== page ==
The world’s earliest known use of burning cannabis in a ritual ceremony has been dated to the early eighth century B.C. in Israel’s Tel Arad.
Researchers from the Israel Museum and the Vocani Centre — an Israeli agricultural research centre — published the discovery on 28 May.
The drug was found on two limestone monoliths, most likely altars, that were discovered in the Judahite shrine, originally excavated in the 1960s. By the Institute of Archaeology of the Hebrew University of Jerusalem.
There was unidentified dark material preserved on the upper surfaces of the monoliths, which were found to have residues of cannabinoids such as teterahydrocannabinol (THC) cannabidiol (CBD), and cannabinol (CBN).
Other organic residue discovered were attributed to animal faeces, suggesting that the cannabis had been mixed with the dung to “encourage mild heating”. Frankincense was also detected, mixed with animal fat, in order to help evaporation.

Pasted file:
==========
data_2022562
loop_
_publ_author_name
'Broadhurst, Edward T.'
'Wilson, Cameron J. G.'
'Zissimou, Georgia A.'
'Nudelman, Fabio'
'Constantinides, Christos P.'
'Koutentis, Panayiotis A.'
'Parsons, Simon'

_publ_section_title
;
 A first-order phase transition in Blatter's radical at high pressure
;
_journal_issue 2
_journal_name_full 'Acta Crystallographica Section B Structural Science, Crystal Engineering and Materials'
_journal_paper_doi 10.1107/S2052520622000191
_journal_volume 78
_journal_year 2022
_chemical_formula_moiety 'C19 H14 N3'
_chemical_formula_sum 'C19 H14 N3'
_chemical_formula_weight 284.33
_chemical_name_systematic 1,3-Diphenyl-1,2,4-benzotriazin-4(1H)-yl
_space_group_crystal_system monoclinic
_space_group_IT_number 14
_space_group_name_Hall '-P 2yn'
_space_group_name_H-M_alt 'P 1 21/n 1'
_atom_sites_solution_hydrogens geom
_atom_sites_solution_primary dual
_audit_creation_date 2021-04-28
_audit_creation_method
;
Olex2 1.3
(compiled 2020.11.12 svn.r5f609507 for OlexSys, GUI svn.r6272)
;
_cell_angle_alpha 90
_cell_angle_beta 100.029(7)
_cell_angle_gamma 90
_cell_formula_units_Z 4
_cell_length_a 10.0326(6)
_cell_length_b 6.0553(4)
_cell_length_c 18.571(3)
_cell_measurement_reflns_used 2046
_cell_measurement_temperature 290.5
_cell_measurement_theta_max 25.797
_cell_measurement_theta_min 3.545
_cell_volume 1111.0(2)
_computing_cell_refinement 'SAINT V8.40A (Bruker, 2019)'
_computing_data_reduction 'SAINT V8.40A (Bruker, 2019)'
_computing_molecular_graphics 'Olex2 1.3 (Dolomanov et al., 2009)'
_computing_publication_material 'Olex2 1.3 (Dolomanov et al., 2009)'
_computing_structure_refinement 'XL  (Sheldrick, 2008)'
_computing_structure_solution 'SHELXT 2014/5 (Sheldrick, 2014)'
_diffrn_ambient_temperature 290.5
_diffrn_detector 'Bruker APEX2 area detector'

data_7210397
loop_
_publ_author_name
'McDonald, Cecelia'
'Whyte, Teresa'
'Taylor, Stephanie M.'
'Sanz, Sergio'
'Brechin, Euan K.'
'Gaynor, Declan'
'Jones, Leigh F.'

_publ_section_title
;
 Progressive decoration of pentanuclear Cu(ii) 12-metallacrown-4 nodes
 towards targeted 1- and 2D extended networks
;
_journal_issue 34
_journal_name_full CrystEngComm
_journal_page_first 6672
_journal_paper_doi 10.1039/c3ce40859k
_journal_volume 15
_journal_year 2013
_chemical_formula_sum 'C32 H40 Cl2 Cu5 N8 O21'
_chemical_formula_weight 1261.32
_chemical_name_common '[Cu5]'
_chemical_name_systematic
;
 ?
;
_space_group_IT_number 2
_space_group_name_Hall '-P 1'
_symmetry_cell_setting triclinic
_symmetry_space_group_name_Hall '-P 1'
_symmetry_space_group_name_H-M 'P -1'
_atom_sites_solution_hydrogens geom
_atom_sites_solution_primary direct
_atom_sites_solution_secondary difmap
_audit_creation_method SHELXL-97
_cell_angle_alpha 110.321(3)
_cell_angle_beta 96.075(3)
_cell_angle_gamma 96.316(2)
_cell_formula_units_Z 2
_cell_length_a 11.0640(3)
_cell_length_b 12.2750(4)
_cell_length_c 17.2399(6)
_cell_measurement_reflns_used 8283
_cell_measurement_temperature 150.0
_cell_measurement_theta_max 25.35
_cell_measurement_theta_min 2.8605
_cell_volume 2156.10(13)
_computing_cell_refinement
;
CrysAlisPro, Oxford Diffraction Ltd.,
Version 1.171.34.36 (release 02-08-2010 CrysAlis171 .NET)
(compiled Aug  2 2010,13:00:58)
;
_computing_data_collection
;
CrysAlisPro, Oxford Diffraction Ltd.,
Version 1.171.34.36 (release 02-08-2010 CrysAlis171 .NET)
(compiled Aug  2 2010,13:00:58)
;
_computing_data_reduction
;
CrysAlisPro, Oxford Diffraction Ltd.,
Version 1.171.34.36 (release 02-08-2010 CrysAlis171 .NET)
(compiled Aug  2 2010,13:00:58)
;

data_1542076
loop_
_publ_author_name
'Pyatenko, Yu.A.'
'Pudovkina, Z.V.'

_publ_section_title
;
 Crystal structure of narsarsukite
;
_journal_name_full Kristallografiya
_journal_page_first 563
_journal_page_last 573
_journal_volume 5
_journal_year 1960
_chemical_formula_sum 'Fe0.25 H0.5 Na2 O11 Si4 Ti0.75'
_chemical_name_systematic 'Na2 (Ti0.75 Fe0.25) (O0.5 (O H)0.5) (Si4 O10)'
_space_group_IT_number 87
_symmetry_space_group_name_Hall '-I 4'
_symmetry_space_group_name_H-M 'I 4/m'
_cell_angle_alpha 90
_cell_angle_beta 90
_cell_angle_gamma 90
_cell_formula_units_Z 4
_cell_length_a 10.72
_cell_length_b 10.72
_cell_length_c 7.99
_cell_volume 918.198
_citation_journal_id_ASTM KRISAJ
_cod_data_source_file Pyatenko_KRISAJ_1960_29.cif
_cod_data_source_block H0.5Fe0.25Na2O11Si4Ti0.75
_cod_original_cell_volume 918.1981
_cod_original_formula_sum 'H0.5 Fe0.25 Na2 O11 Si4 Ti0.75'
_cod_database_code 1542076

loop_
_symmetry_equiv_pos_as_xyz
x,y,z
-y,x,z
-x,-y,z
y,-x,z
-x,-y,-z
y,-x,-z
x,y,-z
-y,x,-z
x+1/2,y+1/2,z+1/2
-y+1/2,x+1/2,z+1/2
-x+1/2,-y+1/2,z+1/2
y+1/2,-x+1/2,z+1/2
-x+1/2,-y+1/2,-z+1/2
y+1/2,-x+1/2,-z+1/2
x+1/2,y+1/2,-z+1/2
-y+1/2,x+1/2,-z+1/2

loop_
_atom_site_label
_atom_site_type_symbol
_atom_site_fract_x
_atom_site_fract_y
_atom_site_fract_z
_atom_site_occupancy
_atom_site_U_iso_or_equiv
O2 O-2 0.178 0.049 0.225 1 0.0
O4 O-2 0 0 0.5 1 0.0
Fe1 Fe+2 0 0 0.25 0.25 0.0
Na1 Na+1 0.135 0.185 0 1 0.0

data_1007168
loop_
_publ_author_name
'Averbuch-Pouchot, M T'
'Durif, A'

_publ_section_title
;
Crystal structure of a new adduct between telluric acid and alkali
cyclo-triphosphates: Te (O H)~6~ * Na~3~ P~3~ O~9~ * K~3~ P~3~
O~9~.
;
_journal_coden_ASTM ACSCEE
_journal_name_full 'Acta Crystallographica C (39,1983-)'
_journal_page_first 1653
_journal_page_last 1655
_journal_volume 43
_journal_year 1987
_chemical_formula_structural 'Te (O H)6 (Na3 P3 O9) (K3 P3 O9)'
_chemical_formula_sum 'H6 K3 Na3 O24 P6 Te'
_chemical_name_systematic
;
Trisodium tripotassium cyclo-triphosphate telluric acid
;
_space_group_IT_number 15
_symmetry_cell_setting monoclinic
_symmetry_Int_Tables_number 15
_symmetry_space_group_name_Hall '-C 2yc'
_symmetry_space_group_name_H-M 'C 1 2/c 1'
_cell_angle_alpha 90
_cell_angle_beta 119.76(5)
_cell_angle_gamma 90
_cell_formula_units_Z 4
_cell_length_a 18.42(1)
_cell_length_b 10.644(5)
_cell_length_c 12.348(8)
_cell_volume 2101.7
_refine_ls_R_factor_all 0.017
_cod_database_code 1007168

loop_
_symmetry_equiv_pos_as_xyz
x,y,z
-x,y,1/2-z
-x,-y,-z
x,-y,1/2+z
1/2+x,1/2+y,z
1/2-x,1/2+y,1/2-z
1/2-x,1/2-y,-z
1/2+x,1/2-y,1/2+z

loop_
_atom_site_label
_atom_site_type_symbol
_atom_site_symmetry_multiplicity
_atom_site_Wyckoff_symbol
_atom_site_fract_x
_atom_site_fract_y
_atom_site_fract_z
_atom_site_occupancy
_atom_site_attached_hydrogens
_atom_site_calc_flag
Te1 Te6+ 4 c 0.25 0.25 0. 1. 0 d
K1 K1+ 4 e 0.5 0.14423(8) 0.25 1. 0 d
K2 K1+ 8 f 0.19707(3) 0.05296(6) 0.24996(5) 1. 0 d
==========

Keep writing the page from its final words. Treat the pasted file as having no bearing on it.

Heat is required for the compounds to be inhaled, which immediately decarboxylates the cannabis; since decarboxylated THC is able to cause a psychoactive effect in humans it is possible that the drug was consumed as part of the ceremony.
“Hallucinogenic substances are known from various neighbouring cultures, but this is the first known evidence of hallucinogenic substance found in the Kingdom of Judah” the researchers, Eran Arie, Baruch Rosen, and Dvory Namdar, wrote.
These altars appear to have only been used for a short space of time, estimated to be around a decade. The fact that only one substance was discovered implies that either a single altar was used repeatedly or the altars were scrubbed after use.
“The use of psychoactive materials is also well known in ancient Near Eastern and Aegean cultures since prehistory. It seems likely that cannabis was used at Arad as a deliberate psychoactive, to stimulate ecstasy as part of cultic ceremonies. If so, this is the first such evidence in the cult of Judah” the three researchers also said.